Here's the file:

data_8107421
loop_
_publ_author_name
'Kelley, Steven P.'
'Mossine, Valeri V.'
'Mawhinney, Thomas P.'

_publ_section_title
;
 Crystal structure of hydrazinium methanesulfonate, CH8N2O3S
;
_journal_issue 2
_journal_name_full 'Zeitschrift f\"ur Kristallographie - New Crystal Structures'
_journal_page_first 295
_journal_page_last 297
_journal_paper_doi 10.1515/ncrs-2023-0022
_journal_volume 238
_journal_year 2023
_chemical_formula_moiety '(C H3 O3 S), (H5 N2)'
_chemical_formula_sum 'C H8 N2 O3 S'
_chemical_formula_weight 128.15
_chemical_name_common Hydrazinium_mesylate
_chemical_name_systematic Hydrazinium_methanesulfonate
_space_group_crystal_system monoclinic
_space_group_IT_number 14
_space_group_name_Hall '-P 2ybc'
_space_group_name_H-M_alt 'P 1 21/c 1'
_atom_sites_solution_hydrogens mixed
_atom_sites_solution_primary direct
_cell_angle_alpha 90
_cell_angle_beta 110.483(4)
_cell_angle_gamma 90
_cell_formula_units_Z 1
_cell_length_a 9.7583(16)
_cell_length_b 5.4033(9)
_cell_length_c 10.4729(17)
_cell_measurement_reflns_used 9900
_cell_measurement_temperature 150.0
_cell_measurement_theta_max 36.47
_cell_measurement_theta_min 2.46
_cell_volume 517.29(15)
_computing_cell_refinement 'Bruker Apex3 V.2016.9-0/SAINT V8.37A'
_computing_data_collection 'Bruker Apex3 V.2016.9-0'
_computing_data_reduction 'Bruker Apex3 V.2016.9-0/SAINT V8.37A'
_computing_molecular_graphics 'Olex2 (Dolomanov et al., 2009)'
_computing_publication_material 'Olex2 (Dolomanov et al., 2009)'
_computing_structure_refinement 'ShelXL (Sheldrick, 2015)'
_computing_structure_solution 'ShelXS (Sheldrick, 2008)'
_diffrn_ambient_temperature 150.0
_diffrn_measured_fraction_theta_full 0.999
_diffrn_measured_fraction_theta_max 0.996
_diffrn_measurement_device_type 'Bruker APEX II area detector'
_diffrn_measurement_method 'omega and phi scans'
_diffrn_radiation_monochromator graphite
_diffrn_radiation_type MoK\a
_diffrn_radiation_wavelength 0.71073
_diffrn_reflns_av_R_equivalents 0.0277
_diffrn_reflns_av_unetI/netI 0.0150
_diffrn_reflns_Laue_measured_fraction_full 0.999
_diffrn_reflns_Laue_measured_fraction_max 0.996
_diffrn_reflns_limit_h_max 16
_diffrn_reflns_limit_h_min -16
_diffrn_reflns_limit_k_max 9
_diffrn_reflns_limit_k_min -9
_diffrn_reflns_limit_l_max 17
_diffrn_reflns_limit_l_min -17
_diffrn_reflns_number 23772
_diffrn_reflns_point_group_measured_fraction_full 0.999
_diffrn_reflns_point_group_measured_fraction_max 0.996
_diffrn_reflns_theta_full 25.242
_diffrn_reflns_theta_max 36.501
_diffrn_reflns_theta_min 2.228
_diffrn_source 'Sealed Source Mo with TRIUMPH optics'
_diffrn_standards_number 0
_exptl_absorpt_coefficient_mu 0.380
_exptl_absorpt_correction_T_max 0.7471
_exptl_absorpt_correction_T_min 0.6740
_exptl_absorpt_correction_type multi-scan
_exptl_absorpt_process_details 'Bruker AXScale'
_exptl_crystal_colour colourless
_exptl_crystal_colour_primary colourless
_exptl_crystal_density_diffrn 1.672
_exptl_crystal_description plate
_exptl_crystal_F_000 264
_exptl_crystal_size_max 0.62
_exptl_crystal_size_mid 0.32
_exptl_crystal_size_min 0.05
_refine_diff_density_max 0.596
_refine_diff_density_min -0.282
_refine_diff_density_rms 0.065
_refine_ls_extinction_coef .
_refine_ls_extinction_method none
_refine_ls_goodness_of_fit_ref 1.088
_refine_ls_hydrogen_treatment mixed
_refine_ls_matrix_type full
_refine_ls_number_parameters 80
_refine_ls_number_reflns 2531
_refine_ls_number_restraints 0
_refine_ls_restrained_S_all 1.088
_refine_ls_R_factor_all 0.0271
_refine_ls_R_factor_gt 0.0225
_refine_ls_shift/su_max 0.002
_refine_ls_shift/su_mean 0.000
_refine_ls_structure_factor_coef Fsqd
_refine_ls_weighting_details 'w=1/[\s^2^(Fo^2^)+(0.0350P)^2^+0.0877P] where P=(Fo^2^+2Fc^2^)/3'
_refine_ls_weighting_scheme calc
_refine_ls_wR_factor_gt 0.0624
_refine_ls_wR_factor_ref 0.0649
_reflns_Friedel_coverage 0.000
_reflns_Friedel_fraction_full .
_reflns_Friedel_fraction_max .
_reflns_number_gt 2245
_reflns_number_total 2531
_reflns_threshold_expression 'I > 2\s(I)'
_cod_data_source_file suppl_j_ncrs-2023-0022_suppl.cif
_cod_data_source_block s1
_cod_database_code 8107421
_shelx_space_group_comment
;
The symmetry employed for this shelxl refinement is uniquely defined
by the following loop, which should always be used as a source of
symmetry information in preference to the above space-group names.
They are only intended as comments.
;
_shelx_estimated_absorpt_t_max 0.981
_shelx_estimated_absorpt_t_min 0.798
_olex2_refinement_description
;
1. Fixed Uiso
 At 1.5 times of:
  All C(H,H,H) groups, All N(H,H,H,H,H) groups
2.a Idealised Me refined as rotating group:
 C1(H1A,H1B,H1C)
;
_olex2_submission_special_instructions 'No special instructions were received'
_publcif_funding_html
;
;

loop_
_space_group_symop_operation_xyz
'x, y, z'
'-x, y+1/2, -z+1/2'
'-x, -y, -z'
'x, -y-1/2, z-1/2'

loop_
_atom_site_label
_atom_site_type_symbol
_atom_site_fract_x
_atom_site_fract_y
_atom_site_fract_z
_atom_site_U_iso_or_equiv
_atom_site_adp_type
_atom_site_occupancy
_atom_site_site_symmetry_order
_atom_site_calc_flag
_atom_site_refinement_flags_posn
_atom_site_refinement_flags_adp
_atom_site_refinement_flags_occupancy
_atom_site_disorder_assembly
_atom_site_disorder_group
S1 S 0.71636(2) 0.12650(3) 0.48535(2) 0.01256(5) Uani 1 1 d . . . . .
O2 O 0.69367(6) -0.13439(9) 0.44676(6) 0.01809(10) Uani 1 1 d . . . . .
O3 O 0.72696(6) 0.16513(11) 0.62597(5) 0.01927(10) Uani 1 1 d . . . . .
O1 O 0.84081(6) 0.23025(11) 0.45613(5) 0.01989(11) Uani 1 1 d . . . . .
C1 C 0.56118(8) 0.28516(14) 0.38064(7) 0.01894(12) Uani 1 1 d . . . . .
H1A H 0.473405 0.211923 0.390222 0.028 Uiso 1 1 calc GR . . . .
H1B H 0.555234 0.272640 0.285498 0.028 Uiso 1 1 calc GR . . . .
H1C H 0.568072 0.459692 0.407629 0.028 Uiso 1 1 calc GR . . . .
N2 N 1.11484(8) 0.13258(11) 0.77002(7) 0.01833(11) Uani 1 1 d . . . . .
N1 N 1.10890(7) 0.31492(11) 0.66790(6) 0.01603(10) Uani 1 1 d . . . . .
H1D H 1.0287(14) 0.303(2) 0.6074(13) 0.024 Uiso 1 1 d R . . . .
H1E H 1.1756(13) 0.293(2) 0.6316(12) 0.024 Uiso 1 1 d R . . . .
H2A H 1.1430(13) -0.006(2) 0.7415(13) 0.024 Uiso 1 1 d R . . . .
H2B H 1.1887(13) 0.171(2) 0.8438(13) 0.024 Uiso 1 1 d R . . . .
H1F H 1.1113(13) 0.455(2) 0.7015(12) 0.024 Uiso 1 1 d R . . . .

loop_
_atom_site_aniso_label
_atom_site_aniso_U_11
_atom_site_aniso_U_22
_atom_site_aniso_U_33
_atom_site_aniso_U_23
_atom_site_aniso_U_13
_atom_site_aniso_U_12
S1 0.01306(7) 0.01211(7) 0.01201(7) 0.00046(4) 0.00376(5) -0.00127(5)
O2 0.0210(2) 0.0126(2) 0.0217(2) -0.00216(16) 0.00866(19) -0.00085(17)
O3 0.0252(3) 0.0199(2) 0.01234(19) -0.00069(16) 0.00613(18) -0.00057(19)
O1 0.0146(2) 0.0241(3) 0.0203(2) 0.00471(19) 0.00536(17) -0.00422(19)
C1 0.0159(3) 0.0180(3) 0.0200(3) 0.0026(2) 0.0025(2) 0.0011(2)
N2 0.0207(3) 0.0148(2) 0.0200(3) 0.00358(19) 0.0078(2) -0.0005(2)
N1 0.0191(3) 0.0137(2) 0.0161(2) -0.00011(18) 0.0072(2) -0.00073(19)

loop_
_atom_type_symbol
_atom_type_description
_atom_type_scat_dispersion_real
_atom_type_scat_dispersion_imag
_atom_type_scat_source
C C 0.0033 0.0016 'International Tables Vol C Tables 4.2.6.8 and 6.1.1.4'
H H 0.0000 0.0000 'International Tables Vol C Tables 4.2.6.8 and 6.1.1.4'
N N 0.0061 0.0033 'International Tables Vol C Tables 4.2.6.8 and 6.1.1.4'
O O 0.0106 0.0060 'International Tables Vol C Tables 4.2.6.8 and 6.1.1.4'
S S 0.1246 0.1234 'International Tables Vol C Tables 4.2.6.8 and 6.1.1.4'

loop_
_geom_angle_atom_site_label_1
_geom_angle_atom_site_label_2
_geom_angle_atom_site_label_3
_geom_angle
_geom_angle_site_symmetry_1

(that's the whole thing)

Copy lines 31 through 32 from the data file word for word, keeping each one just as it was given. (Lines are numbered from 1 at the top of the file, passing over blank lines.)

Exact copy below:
_cell_angle_gamma 90
_cell_formula_units_Z 1